I have been researching "Will Brown from Drew" information to attempt to fill some of the holes in the stories of the different accounts of him. On Jan 16, 2012 I discovered a Draft Card from WWI for a WILL BROWN in 1918. His residence is DOCKERY FARMS. Sunflower County His Employer is WILL DOCKERY. He works at the Mill. He was born on July 4, 1885 33 years old in 1918. His WIFE is LUVENIA BROWN, living at Dockery. He is short height and Heavy Build. -*(If you notice, on the form, tall (Block 21)is on the left instead of the right (Block 23) in the normal left to right order on most forms. It is highly probable that short was marked because of the location of the wording to the right on this particular form. This a very reasonable explanation if we were to assume that this is THE WILL BROWN from DREW) His Serial # 3942 His Order# 5601 The form puts THIS Will Brown at DOCKERY PLANTATION at the same time as CHARLEY PATTON! Will Brown's age coincides on this document with at least two references; "Chasin That Devil Music", Gayle Dean Wardlow©1998. Page 189. Paragraph 1. "Maybelle also states that the Brown she knew looked "bout 25 in the late 1910s." Paragraph 3. Dick Bankston stated Brown was in his early twenties when he met him in 1912. Whether or not THIS Will Brown played music, we don't know yet. AUDIO: Gress Barnett and Hayes McMullan ©Gayle Dean Wardlow RSKKZ©Randy Meadows2012 Jan. 18, 2012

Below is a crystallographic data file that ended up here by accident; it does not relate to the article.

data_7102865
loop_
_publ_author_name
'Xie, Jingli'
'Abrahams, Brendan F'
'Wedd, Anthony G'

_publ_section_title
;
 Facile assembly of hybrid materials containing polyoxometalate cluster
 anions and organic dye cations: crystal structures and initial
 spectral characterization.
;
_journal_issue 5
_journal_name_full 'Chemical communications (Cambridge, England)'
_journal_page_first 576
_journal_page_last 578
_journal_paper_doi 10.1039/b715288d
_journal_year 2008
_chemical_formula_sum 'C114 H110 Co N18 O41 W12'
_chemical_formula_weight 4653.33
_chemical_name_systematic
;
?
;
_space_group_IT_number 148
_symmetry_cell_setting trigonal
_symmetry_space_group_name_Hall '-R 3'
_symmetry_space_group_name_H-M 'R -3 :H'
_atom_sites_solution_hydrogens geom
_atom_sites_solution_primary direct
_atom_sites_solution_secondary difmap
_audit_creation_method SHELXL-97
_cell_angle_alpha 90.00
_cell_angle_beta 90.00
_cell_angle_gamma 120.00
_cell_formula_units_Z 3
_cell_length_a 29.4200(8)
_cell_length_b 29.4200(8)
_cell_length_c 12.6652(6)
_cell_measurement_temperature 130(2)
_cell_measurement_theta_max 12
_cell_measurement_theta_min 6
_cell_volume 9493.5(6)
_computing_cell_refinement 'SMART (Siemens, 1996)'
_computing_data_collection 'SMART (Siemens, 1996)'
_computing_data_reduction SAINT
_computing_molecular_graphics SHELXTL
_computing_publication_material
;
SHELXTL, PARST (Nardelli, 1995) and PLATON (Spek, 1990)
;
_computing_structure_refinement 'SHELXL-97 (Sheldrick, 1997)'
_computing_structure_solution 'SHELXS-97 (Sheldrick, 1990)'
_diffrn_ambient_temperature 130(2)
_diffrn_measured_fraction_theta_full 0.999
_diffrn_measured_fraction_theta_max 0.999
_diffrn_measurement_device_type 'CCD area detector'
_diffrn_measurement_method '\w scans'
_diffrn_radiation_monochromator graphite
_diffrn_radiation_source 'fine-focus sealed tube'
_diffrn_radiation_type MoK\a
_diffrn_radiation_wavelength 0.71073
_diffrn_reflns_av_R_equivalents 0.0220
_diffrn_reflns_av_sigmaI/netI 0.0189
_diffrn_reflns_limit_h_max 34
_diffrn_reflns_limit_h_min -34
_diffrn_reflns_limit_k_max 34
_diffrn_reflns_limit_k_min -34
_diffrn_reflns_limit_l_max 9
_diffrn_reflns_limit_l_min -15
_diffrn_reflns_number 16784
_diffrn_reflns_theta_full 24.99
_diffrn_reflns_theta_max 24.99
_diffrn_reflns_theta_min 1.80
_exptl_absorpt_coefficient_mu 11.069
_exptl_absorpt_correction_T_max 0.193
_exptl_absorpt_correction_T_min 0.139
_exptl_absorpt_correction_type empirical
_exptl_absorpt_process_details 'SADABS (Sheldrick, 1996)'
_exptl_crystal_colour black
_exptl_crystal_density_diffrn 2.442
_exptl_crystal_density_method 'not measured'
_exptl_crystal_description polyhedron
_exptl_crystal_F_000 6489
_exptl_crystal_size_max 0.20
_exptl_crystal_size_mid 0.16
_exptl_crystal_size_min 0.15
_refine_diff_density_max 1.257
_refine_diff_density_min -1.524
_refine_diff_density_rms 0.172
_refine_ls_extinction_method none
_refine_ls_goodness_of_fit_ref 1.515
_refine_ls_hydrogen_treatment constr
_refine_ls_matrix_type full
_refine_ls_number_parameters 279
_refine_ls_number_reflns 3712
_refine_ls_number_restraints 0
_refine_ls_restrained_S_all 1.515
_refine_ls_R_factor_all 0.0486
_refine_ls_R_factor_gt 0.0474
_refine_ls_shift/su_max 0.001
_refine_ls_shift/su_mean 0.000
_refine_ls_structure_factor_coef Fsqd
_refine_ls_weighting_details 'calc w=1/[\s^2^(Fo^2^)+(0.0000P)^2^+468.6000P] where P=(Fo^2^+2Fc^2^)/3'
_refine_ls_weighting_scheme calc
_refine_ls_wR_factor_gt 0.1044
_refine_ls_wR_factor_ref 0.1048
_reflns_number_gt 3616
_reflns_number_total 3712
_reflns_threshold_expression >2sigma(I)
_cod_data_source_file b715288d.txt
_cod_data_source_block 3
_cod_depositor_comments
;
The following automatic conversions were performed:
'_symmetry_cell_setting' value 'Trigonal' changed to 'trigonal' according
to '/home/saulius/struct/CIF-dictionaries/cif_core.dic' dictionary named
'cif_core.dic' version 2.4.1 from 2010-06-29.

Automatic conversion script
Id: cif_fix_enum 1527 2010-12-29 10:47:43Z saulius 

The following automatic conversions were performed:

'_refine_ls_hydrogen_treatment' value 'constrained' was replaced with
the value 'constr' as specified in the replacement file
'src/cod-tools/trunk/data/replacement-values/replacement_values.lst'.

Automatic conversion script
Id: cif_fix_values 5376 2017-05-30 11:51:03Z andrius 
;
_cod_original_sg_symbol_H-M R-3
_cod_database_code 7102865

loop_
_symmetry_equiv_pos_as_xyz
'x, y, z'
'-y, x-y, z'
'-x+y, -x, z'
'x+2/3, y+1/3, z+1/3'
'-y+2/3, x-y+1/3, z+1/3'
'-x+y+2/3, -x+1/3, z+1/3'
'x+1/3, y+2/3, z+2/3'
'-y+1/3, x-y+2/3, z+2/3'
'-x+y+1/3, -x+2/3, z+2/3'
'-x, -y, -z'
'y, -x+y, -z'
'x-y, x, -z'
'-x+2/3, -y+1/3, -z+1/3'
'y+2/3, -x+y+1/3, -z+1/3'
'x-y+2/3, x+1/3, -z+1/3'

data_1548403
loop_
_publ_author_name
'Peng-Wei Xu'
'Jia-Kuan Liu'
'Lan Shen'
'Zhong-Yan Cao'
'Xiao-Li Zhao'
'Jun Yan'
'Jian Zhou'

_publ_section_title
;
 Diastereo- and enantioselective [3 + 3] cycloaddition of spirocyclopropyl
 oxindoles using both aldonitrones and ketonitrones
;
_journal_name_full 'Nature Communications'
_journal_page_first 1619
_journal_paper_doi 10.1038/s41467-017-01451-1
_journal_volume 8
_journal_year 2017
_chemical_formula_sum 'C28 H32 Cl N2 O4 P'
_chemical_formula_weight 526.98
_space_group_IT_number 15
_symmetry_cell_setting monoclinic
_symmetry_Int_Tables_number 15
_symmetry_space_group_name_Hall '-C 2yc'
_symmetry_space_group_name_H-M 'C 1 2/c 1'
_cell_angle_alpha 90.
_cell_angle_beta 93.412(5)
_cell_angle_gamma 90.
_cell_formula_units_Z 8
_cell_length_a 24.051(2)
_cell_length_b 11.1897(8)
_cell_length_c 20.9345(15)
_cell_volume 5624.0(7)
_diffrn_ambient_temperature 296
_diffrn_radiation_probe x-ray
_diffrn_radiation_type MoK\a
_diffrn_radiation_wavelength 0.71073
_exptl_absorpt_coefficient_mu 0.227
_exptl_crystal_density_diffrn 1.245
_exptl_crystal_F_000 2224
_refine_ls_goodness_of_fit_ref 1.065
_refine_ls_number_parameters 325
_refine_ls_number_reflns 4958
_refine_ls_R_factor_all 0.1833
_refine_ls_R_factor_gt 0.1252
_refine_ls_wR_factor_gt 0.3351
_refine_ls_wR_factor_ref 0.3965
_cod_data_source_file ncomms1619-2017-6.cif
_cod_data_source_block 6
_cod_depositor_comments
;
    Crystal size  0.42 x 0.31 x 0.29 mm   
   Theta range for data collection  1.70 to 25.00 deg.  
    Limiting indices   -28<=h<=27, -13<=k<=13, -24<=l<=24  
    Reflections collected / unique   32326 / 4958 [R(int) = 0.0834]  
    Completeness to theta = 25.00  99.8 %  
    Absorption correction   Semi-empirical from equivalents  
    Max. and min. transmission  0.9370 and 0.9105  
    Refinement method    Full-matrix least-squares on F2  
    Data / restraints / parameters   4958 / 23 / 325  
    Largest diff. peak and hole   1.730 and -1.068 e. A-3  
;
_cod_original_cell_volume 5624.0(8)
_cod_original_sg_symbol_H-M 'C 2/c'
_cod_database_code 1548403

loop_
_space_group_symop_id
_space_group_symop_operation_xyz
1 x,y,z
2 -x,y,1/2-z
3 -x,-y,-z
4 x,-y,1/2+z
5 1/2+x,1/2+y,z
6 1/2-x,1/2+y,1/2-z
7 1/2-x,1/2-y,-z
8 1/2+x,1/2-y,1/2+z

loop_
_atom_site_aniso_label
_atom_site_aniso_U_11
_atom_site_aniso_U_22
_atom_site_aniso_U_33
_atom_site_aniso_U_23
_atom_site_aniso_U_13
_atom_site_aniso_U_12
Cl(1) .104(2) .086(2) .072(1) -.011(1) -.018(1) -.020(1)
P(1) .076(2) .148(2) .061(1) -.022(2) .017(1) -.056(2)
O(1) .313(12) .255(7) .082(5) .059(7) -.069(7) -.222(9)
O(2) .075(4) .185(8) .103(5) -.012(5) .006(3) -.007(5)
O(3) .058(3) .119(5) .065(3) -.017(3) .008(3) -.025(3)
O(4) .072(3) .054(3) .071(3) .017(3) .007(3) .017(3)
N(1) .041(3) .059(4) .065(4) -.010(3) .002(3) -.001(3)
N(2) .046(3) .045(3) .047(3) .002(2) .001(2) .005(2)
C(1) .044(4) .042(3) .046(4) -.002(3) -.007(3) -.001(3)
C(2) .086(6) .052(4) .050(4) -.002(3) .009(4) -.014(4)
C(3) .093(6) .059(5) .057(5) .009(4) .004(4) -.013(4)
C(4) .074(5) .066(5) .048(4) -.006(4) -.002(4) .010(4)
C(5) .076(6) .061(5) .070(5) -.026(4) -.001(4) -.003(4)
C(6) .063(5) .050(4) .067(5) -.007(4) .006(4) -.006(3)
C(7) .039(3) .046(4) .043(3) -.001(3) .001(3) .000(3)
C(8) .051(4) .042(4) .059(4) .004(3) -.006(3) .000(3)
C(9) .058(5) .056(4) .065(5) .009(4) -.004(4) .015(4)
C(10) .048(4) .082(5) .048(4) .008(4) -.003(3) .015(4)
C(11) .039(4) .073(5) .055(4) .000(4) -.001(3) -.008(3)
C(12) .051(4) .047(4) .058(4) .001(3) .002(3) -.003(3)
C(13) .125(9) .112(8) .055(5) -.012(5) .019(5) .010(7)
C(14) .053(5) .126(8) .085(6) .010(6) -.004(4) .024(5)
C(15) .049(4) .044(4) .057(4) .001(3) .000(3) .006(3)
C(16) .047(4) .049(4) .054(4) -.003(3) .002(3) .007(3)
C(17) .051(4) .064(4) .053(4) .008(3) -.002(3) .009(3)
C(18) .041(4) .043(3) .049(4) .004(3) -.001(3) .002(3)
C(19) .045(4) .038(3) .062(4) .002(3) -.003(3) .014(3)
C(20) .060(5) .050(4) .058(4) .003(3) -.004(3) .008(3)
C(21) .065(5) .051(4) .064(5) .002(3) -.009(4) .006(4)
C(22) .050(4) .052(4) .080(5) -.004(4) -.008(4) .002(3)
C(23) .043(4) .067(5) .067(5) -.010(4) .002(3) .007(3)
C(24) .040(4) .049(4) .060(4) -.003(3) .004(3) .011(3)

Dockery Farms, between Cleveland and Ruleville, Mississippi: cotton plantation with original barns and machinery. Around 1900, there lived and worked about 2000 people, including many blues musicians. Dockery had a store, its own currency, its own doctor, and was to be known, to be good for the employees and that was rare. Dockery has produced many celebrities, including Charley Patton, 1890 - 1934, the first blues singer who was generally known, because there are 56 songs recorded of him. Narrator: Morgan Freeman. a CP & MG production© Editing: MG. soundtrack: Charlie Patton© Dockery Farms bevindt zich tussen Cleveland en Ruleville in Mississippi: Katoenplantage met originele schuren en machines. Rond 1900 woonden en werkten er zon 2000 mensen, waaronder veel bluesmuzikanten. Dockery had een winkel, een eigen muntsoort, een eigen dokter, en stond er om bekend, goed te zijn voor de medewerkers en dat was zeldzaam. Dockery heeft veel beroemdheden voortgebracht, o.a. Charley Patton, 1890 - 1934, de 1e blueszanger die algemeen bekendheid kreeg, omdat er 56 liedjes van hem zijn opgenomen. Commentaar: Morgan Freeman. een CP & MG productie© Montage: MG. Sountrack: Charlie Patton©
Dockery Plantation Walkaround -